Far and away the most approachable release by the New York 7-piece, No Neck Blues Band’s 2005 release Qvaris is a multilayered, dense, and challenging set of jams, which is still tame enough to capture the hearts and minds of yr standard-issue rock aficionados. I am certain beyond a doubt that somewhere, one of those
highbrow music journos or parent’s house posers has happily ascribed No Neck as the bonafide front runners of postmodernist post-rock — which I am decidedly post-the bullshit. Not your typical snail’s pace digital delay-laden indie ballad snooze fest, NNCK instead knock out some of the most solid groove-oriented improvised rock music since the stellar kosmische groups of postwar Germany. Vibes a là early Holger Czukay and This Heat, but still singular and interesting in its own right. The swaggering “Live your Myth in Grease” recalls early Blonde Redhead before evolving into an ethereal alien soundscape of heavily modulated, dripping guitars or keys or theremins— who fucking knows. One of the most endearing and exciting elements of NNCK, is their seamless ability to erase the distinctions between instruments and instead perform as a collective unit. Check your ego at the door. “The Caterpillar Heart” sounds a like a scene from a Terry Gilliam film, while “Boreal Gluts” and “Lugnagall” take pages from Faust’s playbook, glazed with a thin a patina of New York City filth, natürlich. Improvised music at times has a degree of seriousness to it, and for some, that’s surely part of its allure. That said, Qvaris has a clear sense of humor and the band well and truly sound like they’re having fun. As witty as a palindrome, this. I like to think that the band burst in laughter when they put down their instruments. A rock record at the end of the day, just not a big, dumb rock record.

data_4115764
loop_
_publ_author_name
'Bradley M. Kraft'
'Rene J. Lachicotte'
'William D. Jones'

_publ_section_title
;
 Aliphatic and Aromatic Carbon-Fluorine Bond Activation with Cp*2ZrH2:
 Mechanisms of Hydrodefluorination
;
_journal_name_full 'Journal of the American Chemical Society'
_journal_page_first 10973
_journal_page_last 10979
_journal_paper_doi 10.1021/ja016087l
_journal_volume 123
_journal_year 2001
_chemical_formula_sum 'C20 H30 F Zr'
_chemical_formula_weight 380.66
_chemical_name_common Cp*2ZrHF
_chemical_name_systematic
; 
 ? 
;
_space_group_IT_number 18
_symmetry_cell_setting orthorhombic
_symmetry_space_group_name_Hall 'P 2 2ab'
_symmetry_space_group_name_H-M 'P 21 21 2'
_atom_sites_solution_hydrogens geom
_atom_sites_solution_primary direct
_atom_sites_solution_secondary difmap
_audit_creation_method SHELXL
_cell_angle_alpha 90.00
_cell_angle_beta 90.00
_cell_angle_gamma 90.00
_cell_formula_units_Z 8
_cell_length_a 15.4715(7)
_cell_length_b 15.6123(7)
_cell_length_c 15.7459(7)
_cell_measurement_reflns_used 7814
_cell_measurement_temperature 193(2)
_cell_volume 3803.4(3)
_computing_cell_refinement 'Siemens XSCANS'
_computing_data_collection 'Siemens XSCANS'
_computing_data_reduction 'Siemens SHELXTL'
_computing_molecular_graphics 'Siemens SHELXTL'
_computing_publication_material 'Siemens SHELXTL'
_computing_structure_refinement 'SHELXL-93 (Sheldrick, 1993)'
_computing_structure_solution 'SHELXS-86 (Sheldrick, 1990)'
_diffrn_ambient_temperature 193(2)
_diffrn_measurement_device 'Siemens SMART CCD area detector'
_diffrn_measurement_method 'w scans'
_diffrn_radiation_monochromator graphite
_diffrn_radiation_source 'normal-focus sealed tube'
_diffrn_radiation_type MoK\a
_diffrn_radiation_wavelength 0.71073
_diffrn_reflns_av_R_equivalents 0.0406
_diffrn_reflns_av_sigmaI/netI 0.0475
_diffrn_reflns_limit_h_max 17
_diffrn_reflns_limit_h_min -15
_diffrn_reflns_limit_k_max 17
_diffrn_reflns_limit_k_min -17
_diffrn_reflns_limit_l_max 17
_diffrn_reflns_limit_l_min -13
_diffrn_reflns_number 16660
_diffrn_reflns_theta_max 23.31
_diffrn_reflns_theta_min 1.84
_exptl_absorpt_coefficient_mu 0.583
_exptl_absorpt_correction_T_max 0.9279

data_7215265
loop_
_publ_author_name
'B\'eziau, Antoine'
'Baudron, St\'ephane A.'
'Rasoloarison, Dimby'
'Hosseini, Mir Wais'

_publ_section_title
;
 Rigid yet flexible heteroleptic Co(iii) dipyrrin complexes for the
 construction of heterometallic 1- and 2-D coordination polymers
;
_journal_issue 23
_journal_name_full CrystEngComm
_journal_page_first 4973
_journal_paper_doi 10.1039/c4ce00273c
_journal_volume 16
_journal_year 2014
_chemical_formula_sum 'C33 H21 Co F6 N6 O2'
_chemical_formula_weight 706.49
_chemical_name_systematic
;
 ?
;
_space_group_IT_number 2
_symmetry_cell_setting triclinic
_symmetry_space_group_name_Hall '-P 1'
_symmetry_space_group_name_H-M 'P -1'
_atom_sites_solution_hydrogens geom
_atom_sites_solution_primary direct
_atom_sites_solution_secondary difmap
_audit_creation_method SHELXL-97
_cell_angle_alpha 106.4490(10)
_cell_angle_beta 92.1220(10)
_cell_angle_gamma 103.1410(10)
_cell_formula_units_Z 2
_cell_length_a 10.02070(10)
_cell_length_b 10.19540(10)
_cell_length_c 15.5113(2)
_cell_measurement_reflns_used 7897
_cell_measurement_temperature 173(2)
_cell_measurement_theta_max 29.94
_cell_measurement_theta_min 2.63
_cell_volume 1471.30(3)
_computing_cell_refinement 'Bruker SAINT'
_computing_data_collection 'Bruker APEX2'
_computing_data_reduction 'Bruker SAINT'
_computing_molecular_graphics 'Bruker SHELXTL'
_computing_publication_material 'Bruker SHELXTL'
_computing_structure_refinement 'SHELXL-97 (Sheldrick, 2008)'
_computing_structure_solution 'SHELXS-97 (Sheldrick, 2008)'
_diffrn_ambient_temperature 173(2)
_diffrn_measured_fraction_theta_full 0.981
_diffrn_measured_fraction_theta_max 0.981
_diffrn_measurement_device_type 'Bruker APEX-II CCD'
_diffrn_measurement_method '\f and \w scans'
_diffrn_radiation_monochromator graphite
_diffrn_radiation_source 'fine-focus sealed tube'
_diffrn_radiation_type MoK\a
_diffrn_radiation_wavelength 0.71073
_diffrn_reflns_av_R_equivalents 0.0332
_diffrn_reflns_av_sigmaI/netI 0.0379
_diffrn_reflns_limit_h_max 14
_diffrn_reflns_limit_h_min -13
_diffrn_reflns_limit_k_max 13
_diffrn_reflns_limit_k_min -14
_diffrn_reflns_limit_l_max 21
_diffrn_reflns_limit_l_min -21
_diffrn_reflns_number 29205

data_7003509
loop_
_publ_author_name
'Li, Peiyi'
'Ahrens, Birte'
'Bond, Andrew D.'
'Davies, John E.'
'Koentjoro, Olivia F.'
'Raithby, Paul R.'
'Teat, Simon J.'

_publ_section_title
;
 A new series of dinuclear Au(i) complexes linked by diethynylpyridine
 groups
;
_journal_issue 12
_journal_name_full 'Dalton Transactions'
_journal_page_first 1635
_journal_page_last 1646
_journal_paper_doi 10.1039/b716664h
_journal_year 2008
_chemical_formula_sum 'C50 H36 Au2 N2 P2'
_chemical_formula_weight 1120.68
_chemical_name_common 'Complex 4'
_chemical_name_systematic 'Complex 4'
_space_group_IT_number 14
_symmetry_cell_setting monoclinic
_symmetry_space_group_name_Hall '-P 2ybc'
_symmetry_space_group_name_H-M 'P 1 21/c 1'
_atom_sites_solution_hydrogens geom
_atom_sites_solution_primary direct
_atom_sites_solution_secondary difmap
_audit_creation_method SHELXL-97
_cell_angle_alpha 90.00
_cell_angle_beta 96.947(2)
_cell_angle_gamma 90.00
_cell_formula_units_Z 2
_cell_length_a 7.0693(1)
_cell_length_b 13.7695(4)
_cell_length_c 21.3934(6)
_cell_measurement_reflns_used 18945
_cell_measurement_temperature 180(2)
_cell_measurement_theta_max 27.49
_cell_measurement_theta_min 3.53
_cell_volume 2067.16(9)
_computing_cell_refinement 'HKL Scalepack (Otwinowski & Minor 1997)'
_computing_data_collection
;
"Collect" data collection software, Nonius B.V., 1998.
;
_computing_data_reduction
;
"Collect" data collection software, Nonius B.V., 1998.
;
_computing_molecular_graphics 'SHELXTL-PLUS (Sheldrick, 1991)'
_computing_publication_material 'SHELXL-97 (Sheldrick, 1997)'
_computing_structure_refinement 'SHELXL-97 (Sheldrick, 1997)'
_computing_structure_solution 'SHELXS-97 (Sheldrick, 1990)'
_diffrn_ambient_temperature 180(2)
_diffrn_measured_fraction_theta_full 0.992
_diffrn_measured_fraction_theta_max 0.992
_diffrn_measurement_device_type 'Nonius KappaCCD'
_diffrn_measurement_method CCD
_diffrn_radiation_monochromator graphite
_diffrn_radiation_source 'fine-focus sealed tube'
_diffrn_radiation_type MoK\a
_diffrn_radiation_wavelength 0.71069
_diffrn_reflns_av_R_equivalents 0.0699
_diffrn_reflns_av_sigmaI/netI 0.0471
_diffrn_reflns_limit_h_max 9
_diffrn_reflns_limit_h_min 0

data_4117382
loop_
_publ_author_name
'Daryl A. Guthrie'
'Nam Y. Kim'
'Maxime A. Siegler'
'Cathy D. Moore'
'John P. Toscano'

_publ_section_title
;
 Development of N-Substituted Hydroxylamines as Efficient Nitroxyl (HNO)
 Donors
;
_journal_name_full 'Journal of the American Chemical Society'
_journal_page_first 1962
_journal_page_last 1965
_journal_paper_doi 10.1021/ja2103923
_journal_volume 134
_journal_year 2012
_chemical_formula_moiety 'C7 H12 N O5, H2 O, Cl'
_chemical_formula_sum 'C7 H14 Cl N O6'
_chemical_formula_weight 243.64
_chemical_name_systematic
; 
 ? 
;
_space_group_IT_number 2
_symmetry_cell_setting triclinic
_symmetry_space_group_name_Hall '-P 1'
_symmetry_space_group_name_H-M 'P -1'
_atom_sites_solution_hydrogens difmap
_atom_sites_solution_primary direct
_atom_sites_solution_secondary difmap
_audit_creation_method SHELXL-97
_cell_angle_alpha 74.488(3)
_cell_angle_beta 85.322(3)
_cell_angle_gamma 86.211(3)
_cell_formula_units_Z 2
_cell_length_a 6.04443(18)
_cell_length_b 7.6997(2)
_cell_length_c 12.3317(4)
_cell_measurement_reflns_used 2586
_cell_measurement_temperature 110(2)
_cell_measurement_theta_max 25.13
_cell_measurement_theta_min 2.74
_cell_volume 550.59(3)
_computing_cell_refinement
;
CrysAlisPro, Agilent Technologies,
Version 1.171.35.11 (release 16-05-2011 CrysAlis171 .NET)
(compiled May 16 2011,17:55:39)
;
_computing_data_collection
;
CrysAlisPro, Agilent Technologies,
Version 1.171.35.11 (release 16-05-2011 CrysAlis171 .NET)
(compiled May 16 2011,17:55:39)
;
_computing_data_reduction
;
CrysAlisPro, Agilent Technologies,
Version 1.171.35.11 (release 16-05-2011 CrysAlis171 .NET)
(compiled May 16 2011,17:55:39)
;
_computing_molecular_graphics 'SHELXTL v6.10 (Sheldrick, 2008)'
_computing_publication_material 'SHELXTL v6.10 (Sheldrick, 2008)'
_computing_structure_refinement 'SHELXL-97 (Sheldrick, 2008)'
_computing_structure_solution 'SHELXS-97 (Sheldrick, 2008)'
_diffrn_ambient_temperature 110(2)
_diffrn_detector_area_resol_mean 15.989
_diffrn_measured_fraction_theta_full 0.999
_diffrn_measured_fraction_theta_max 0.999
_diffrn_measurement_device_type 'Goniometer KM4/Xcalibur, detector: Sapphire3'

Holger Czukay – On the Way to the Peak of Normal (1981, Electrola; 2013 reissue, Grönland)
Listen [partial playlist of the album on youtube]
More restrained and less bizarre than Czukay’s 1979 Movies, 1981’s On the Way to the Peak of Normal feels like the lost alternate soundtrack to Jim Jarmusch’s Mystery Train. If Movies was a carnivalesque appraisal of rock music, On the Way is an acid trip, wondering through the vacant lot where the big top has just up sticks. Side A kicks off with the brooding title track, which grooves and moves like a a tune culled from the Suzuki-era Can catalogue, featuring an amalgam of distant horns and whistling oscillations. “Witches Multiplication Table,” a tune penned by producer extraordinaire Conny Plank, no less, keeps the creeps going. Had Count Dracula ever been chronicled in a film by Sergio Leone, I’d expect to hear the brief and enigmatic “Two Bass Shuffle,” as the accompanying score. Public Image Ltd.’s low-end agitator Jah Wobble assumes bass duties with Czukay on drums, not your Toccatta and Fugue in D Minor bullshit by a long shot. Side A is thematically consistent and it’s rather easy to lose yourself in Czukay’s grooves and off-kilter sonic motifs. The flip side, is arguably one of the greatest tunes of all time, the sultry “Ode to Perfume.” An 18 psych-kosmiche slow-burning come down. This is Sgt. Pepper’s, if the Beatles had come from Mars. Imbued with a near operatic sense of grandeur, yet ultimately retaining a sense of intrigue and risk, the track manages to be that rare feat, a work which is both sexy and artistically engrossing at once. Dark and spooky vibes permeate this release, but not in an unsettling way: it’s the end of the night, your head is swimming, and you want to fall asleep, but can’t. This record is playing square in the middle of that head space.